Education activist Helen Gym and a group of civil rights lawyers have won a two-and-a-half-year battle to get their hands on a secret report by consultants on proposed school closures.
The Public Interest Law Center and Parents United for Public Education, which Gym co-founded, first tried, and failed, to obtain the report by the Boston Consulting Group from the school district in 2012. When the state’s Office of Open Records ruled that the district had to release it, the district appealed to the Court of Common Pleas. The district lost, and appealed again to the Commonwealth Court.
On January 20th, the district finally decided to hand over the report and withdraw its appeal. Gym writes in The Notebook that it was quite revealing:
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Not long ago, it was rare, almost unthinkable, for cities and school districts to declare bankruptcy. Even when they did it wasn’t a panacea. Sure debt was restructured, creditors were put at bay for a while. But towns didn’t get to wipe the ledger clean and start afresh just by declaring bankruptcy.
Then came Detroit. After the city declared bankruptcy in 2013, the court eliminated $7 billion Detroit’s debt in one fell swoop. The city was authorized to borrow a fresh $1.4 billion to invest in city services. Pensioners made out pretty well. And there are now credible reasons to think the city is recovering, at least a little.
Sure would be dreamy if the School District of Philadelphia could do the same, right? Whoosh, $1.45 billion in debt payments over the next five years wiped away just like that. There’d be an extra $276 million this year alone. As Larry Platt at the Philadelphia Citizen writes, that’s enough to “hire roughly 1,000 more teachers and provide each student with an iPad.” Read more »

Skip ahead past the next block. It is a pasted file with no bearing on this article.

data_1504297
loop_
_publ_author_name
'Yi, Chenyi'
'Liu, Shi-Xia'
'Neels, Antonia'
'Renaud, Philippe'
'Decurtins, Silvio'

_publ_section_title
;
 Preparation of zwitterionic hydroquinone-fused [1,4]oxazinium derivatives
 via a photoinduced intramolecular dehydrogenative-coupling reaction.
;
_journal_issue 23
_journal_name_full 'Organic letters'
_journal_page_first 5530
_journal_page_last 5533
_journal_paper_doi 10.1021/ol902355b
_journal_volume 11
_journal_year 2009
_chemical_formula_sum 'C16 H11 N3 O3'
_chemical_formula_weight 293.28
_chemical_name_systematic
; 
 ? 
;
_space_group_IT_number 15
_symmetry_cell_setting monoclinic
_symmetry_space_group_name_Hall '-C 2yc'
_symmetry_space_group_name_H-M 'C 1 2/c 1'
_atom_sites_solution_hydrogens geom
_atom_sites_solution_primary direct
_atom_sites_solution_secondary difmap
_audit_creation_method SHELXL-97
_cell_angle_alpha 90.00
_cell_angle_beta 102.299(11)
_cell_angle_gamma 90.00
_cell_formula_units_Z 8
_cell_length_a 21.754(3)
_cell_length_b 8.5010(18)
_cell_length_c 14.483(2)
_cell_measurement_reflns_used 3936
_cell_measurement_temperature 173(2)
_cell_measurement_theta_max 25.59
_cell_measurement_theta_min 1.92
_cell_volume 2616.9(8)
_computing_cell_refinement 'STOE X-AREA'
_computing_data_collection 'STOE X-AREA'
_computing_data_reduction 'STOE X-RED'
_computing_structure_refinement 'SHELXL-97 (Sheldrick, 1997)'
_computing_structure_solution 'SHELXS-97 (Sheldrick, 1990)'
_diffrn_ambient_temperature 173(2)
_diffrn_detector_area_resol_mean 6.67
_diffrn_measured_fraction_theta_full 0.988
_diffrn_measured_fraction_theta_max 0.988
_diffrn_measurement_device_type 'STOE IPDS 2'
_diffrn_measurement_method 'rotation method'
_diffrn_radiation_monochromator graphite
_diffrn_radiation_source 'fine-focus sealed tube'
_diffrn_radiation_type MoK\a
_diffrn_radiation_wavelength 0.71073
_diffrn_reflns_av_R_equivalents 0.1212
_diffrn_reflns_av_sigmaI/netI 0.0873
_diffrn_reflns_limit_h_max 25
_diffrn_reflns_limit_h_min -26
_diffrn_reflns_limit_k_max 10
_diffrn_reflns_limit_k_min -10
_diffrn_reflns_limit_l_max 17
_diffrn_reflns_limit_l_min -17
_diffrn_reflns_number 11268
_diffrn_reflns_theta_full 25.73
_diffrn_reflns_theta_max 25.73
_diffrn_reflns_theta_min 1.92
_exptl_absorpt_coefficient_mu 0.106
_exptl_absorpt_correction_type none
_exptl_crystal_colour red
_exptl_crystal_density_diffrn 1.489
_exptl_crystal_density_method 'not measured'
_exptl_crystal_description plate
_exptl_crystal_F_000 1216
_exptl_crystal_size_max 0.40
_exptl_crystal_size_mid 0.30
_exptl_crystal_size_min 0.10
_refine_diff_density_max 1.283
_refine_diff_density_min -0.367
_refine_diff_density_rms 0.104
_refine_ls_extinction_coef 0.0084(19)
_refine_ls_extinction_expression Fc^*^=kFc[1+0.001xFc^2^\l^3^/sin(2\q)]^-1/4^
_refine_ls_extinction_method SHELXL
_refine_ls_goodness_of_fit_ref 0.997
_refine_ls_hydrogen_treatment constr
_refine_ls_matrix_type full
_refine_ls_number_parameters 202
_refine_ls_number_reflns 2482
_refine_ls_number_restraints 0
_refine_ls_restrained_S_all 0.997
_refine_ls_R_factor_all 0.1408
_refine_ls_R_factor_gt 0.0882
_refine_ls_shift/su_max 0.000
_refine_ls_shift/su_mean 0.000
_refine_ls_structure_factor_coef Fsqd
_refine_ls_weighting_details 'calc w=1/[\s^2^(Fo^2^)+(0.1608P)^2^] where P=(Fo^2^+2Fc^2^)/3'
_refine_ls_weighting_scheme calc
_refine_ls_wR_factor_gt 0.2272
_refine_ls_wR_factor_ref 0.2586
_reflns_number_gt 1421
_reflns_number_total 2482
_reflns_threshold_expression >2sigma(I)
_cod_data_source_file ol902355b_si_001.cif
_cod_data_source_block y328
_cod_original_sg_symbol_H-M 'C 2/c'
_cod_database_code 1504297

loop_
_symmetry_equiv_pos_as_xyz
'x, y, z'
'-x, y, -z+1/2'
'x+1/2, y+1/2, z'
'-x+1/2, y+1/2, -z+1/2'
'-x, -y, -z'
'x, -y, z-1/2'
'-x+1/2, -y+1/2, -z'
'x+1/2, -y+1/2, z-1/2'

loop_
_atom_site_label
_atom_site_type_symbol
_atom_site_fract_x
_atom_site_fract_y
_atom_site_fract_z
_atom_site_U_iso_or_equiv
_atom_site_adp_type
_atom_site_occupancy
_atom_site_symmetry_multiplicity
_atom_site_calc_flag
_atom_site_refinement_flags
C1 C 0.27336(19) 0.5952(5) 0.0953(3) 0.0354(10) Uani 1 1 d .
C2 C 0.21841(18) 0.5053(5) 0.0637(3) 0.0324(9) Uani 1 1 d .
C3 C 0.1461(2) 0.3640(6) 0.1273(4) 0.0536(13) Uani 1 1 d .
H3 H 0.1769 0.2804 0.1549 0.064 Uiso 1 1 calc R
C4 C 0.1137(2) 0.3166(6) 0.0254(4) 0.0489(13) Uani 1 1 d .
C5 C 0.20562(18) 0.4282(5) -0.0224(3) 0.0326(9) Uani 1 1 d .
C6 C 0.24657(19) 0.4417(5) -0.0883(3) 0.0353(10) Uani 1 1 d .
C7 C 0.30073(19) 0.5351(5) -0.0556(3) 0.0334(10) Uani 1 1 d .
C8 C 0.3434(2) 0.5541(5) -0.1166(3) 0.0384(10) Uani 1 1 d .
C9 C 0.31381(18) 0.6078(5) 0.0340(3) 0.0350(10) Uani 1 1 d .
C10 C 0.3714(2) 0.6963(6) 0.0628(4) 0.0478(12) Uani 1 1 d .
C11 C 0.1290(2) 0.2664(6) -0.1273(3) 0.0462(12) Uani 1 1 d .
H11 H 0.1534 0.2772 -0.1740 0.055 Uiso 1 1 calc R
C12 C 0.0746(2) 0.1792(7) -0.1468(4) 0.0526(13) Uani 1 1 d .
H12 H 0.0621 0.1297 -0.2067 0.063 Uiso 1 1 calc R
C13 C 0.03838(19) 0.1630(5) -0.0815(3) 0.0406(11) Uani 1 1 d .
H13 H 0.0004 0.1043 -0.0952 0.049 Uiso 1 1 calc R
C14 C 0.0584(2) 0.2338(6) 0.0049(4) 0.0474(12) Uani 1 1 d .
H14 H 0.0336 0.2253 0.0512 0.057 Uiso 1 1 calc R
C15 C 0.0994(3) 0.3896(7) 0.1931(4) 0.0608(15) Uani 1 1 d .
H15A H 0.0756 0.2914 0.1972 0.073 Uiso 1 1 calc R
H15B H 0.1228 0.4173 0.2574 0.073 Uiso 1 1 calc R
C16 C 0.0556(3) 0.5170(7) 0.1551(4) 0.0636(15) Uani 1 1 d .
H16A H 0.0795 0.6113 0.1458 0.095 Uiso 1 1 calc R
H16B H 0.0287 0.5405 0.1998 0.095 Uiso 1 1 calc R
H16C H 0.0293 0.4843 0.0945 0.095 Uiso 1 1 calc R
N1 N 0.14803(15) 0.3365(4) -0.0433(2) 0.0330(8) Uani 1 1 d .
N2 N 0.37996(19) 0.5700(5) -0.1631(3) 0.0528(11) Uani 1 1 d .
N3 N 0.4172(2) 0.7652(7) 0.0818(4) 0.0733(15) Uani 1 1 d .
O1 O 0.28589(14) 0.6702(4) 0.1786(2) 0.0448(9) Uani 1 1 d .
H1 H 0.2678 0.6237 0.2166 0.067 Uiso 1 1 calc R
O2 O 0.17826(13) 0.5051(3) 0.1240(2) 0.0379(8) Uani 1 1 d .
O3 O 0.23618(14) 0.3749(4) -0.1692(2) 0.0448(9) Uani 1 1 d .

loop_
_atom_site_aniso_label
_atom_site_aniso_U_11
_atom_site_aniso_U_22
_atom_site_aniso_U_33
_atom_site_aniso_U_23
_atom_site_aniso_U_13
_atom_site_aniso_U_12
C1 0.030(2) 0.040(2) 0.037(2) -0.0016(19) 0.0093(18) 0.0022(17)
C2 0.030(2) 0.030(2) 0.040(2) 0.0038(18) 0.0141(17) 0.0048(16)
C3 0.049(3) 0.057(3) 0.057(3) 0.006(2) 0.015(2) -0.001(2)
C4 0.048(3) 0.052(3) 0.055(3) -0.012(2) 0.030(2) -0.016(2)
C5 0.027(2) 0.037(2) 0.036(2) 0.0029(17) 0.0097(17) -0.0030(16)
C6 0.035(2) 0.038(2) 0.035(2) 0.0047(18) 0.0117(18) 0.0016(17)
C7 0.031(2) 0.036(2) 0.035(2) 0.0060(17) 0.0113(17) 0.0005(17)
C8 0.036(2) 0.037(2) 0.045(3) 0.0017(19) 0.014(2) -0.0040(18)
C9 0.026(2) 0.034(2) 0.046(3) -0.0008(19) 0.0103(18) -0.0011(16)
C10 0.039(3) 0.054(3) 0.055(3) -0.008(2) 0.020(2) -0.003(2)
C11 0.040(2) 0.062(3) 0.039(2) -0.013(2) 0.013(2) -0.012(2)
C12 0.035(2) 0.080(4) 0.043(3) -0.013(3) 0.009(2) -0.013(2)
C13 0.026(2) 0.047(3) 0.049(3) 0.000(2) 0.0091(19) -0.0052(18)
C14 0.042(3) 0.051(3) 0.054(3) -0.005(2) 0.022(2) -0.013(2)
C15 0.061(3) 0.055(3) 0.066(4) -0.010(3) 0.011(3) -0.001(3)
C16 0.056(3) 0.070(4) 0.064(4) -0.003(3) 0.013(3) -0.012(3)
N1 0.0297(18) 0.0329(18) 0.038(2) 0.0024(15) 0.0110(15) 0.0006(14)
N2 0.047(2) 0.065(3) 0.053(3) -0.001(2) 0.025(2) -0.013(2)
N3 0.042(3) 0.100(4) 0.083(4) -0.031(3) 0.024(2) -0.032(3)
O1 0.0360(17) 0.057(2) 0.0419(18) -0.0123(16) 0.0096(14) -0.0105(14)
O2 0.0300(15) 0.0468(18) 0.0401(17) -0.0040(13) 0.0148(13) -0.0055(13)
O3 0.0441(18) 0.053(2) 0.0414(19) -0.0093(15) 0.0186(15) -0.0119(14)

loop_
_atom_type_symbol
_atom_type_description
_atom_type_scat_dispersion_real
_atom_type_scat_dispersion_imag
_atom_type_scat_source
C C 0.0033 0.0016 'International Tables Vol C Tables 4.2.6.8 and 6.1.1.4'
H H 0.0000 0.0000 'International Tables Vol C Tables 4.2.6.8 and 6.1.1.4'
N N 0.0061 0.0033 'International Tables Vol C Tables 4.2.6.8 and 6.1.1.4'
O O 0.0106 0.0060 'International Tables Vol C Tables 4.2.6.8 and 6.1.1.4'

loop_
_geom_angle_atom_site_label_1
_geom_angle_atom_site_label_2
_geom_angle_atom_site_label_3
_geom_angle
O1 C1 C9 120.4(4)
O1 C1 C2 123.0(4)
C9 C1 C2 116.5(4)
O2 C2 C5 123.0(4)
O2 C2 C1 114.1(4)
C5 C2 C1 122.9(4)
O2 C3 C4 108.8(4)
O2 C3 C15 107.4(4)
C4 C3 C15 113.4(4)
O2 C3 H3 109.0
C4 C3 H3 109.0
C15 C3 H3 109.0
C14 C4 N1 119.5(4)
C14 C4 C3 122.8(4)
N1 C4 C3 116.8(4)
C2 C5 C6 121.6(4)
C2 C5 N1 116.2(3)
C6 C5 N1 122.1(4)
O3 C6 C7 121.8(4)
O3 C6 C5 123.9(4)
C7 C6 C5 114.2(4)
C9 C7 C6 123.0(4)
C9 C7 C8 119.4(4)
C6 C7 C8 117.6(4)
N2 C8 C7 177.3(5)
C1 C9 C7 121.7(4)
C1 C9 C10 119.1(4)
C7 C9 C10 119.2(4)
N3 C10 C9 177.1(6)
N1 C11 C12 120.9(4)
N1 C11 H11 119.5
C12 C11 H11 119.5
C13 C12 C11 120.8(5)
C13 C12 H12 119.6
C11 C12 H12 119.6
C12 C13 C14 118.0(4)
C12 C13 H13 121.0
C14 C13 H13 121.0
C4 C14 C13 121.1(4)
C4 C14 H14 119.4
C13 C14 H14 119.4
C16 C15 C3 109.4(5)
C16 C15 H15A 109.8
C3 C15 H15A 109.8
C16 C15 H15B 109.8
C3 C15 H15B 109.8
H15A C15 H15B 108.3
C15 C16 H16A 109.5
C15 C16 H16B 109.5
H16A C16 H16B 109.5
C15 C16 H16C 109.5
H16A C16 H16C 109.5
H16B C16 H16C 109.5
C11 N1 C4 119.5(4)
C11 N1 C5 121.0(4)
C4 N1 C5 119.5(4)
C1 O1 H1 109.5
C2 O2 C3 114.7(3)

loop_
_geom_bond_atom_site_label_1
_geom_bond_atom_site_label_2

There’s a “revolt” against standardized testing under way in Philly, and some members of the City Council are backing it.
Seventeen percent of students at Feltonville School of Arts and Sciences have opted out of the Pennsylvania System of School Assessment and other standardized tests, City Paper reports. Council members María Quiñones-Sánchez, Mark Squilla and Jannie Blackwell have now backed those efforts.
“Until we put some limits on this obsession with testing students, we will see protests like that at Feltonville,” Quiñones-Sánchez said in a statement backing the protests. “We stand with families who are making the choice they believe is best for their children.”
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What does MaST have that Disston doesn’t?
(Editor’s note: This is an opinion column from a Citified insider.)
(Note: This story has been updated to correct an editing error in the graphic that misidentified the percentage of economically disadvantaged students at MaST. For a Citified factcheck on one of Saltz’s central assertions, click here.)
“Our neighborhood public school is just horrendous on every scale of measurement.” This truism, proclaimed with the same certainty as the “the sun rises in the East” or “the Sixers turn the ball over,” leads off a Daily News article previewing what could be a new charter school boom in Philadelphia. Read more »
Sure, Twitter is an ephemeral, terse medium. Yes, it is better suited for pithy one-liners and insults than for substantive policy debate. But every so often, Twitter’s immediacy, its frisson-stoking powers, yields fascinating and relatively unfiltered discussions between those Philadelphians who are wrangling with the city’s Big Issues. Read more »
The former principal at Alain Locke Elementary School has been charged with “creating an environment ripe for cheating” on state assessments — the eighth Philly educator to face court in the long-running scandal.
Lolamarie Davis-O’Rourke, who was principal at the school from 2009 to 2012, faces one count each of tampering with public records or information; forgery; tampering with records; and criminal conspiracy.